Three friends, some beers and a big screen – this was our setup to review Level 1 Production’s latest film, Small World.
I come back from a trip to England, and two friends— photographer and filmer Maxime Ramoul and pipe skier Nicolas Bijasson—are already hanging out in my apartment. After cracking a few beers with the boys, I get an idea: why don’t they watch the new Level 1 flick I just got, and help me review it? Maxime and Nicolas are into it, so we settle onto the couch and let the film roll.
Full movie to watch at High Five
The movie starts with a mellow introduction in classic Level 1 style. Spots and aerial scenic shots are linked with dynamic transitions with nice design work, which every year helps build the visual identity of this American production.
The movie rolls right into a Japan segment, gathering shredders who can hold their own in both freerie and urban settings, and that’s pretty much what we see for the next hour. There are a few roster changes, but mostly it’s a limited crew around Khai Krepela, Will Wesson and Sämi Ortleib (this year’s surprise player) who the film follows in their international shred-scapades. It looks like the new generation that arrived last year is now the official Level 1 roster.
The editing, atmosphere and even the spots are fun; it’s easy to find a connection with these guys having fun riding together, a vibe that’s highlighted by the location-based editing, rather than individual athlete segments.
All that keeps smiles on our faces during most of the screening, but that’s it. We talk throughout the movie, and there’s never really a moment when we’re totally captured by the events occurring on-screen. The movie comes to a close like that, and it’s time for us to debrief. We’ve all got our own points of view, but we seem to come to similar conclusions. Here’s a bit of the feedback:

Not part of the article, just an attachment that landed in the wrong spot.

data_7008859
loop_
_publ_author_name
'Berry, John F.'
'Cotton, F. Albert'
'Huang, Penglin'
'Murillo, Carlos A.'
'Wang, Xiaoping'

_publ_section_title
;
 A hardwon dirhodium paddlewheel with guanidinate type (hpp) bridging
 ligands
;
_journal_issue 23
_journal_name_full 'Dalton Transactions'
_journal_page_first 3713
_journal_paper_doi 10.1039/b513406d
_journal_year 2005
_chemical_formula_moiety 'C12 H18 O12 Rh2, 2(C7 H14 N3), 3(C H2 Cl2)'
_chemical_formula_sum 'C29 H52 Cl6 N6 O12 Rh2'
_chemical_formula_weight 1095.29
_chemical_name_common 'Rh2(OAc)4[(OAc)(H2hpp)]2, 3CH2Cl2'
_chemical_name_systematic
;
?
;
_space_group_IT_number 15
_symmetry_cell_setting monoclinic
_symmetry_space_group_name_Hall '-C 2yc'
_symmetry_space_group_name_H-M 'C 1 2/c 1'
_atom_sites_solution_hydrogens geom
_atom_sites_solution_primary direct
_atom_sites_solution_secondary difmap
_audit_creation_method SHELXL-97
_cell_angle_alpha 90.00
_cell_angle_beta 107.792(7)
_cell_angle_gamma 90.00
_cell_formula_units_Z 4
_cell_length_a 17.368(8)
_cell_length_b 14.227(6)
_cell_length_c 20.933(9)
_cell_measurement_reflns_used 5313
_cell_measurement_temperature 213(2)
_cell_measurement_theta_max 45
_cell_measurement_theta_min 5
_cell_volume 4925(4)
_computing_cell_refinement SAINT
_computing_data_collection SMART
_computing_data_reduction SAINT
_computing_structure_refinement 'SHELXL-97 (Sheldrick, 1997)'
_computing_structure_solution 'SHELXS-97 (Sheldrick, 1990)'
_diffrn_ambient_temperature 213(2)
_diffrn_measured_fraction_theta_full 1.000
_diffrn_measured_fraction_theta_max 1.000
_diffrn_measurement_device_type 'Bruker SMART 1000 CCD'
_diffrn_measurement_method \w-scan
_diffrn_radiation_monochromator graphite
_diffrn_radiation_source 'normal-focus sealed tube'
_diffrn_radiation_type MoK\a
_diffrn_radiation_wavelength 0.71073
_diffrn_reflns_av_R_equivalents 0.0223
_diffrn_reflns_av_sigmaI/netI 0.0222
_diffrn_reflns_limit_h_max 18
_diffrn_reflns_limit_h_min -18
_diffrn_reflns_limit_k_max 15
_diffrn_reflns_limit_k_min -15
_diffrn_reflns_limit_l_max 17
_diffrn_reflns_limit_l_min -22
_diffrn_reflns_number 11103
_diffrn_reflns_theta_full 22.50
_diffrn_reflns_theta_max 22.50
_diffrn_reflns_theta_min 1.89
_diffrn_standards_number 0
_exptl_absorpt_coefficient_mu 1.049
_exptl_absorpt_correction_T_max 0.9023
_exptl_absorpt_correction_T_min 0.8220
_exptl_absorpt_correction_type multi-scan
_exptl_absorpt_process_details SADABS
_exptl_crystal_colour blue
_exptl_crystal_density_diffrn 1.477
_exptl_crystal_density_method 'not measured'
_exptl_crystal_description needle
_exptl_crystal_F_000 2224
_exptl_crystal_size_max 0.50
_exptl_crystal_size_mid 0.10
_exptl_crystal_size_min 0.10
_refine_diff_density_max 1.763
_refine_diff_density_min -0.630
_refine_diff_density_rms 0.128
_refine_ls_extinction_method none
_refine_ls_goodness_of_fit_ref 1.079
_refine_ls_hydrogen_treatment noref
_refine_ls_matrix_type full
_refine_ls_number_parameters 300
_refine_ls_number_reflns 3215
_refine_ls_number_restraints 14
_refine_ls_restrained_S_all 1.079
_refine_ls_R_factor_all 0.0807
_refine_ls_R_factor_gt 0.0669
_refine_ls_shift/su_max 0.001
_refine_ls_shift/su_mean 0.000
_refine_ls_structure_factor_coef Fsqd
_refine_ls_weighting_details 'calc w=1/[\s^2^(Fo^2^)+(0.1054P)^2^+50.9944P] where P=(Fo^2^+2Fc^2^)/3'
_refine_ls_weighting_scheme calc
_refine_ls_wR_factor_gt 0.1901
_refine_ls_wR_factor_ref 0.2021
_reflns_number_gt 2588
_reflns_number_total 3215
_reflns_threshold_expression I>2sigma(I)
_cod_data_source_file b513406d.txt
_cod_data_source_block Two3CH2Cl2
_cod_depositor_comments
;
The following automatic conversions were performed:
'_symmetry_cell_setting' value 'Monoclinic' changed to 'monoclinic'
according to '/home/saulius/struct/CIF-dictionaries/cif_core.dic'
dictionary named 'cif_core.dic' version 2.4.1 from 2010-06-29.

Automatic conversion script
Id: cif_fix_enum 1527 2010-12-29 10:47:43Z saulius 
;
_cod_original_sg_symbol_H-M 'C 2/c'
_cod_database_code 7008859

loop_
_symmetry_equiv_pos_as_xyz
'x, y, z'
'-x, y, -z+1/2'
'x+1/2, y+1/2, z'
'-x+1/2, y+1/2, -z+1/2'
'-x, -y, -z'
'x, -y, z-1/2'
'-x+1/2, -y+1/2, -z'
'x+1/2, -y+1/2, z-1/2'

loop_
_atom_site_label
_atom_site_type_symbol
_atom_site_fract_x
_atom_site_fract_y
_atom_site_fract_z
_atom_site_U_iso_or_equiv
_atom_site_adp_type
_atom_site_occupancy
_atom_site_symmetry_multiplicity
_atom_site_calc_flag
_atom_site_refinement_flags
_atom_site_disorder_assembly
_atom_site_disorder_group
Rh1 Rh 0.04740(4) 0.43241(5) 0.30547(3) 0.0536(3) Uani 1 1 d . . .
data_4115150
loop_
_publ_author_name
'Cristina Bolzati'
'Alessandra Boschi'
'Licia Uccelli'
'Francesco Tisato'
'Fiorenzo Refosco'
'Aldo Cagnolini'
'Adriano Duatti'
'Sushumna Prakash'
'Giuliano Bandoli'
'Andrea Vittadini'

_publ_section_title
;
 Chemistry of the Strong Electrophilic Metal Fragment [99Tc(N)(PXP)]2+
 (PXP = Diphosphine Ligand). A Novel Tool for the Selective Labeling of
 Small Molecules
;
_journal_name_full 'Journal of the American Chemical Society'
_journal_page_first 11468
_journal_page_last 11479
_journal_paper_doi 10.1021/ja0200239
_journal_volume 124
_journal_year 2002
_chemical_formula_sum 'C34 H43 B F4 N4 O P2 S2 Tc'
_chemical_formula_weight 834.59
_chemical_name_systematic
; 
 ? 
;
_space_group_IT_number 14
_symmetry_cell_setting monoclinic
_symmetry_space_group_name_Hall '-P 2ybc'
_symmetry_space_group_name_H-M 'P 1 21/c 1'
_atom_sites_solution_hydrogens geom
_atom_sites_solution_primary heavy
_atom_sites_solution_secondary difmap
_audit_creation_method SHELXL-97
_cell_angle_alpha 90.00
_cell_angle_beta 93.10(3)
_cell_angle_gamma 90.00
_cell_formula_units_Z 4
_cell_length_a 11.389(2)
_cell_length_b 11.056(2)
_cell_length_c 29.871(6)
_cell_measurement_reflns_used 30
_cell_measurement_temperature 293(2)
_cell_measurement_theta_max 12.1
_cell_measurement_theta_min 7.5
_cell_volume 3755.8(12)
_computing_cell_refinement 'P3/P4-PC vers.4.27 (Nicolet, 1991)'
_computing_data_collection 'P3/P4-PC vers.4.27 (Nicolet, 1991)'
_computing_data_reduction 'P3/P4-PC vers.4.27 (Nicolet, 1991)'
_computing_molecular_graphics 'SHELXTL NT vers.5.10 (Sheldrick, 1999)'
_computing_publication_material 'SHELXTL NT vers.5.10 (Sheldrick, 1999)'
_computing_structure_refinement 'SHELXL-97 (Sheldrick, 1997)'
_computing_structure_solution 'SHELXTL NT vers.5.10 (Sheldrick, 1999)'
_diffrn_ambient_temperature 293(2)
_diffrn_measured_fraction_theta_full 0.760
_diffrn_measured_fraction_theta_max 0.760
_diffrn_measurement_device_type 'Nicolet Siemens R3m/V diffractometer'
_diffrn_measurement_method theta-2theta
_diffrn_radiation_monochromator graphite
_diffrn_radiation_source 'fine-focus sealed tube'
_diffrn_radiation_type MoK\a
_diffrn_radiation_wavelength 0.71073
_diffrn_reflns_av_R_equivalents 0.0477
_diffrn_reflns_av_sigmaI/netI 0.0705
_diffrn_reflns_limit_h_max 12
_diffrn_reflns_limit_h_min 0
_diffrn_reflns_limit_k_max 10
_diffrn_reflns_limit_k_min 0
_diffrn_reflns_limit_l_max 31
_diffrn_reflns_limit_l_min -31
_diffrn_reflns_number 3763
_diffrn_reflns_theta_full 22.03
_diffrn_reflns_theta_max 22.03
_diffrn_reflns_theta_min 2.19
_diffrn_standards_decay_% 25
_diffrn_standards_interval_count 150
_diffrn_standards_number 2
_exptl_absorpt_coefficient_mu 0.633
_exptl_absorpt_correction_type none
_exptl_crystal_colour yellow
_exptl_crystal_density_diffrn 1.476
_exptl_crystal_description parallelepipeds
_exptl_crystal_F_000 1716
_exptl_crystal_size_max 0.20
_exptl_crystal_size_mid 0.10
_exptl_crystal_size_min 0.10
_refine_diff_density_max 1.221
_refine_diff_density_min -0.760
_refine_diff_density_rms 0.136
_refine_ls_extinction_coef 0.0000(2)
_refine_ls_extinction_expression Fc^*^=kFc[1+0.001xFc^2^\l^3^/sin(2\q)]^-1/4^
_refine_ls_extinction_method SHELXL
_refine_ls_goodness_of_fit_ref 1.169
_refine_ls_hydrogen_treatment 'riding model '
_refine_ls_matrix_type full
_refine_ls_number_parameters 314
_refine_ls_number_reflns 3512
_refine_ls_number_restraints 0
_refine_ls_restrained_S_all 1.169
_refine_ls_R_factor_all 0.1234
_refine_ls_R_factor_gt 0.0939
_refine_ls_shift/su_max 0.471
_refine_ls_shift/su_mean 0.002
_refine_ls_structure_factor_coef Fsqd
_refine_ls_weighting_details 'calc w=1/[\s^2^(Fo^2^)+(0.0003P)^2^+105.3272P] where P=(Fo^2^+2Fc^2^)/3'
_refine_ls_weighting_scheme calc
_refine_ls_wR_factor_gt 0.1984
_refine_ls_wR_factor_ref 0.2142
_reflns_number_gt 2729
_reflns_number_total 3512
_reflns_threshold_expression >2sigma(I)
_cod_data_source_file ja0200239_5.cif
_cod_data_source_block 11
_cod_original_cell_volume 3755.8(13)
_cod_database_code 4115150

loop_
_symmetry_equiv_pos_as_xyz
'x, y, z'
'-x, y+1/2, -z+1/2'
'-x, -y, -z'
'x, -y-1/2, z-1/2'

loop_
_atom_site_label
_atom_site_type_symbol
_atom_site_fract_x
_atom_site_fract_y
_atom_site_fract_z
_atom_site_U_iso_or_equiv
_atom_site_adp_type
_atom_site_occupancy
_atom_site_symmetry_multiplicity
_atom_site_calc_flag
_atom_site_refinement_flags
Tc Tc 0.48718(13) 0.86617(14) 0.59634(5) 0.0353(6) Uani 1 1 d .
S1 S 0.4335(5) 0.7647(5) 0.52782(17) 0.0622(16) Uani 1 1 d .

“I appreciate the fact that there’s no individual parts. It’s like a big family trip.”
“Yeah but the level isn’t there, there are no bangers especially in freeride or backcountry.”
“There are so many good freeriders – why are the jib guys in the powder instead of them?”
“Yes, it’s creative, but we’re never jumping out of our chairs like, “Whoa, play that again, that’s crazy!’”
“The editing’s good at the beginning, but loses its edge during the movie.”
“It’s not a movie that challenges the brain, and I like the message linking pro riders to normal freeskiers expressed in the last segment.”
“I was disappointed last year, but it was still better than this one.”
“It’s not Level 1 anymore, all the big names are gone.”
“The atmosphere is like a web series with B shots.”
Personally, I still had a great time watching the movie, and I liked the low-key, behind-the-scenes atmosphere. But the movie keeps it classic and mellow, not bringing a ton of new things to the table. If you’re a longtime Level 1 fan, you might be looking for something better from a production that’s slowly losing its number-one place in the hearts of some freeskiers.
If you’re intrigued, you should definitely pick up this film or catch a premiere, which I’d advise because you’ll have a good time watching people having fun, which is probably what the iF3’s judges were looking for. Just don’t expect a revolution.